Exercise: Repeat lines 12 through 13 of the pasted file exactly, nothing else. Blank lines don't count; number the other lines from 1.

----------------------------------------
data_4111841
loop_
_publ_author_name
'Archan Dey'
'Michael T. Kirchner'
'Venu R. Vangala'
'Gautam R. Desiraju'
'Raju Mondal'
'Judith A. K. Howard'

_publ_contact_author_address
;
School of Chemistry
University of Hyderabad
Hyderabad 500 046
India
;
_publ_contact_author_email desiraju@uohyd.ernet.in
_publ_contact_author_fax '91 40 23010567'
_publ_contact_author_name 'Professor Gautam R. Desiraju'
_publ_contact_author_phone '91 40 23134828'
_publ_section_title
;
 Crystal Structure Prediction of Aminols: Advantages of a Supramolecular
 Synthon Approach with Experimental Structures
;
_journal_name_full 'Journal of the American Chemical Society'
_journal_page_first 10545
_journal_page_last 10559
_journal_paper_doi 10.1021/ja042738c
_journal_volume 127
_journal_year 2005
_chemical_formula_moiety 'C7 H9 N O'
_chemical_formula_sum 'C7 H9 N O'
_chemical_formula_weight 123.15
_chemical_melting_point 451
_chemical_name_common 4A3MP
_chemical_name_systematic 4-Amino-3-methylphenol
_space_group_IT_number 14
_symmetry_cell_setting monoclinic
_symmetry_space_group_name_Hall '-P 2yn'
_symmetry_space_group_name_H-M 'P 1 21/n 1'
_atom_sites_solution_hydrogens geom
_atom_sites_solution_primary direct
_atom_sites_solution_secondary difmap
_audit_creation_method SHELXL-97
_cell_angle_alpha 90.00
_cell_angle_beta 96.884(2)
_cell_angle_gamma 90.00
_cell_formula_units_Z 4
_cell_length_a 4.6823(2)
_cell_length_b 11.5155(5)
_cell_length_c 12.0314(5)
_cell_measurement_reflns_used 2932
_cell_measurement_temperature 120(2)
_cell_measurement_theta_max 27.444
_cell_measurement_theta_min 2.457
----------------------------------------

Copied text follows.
School of Chemistry
University of Hyderabad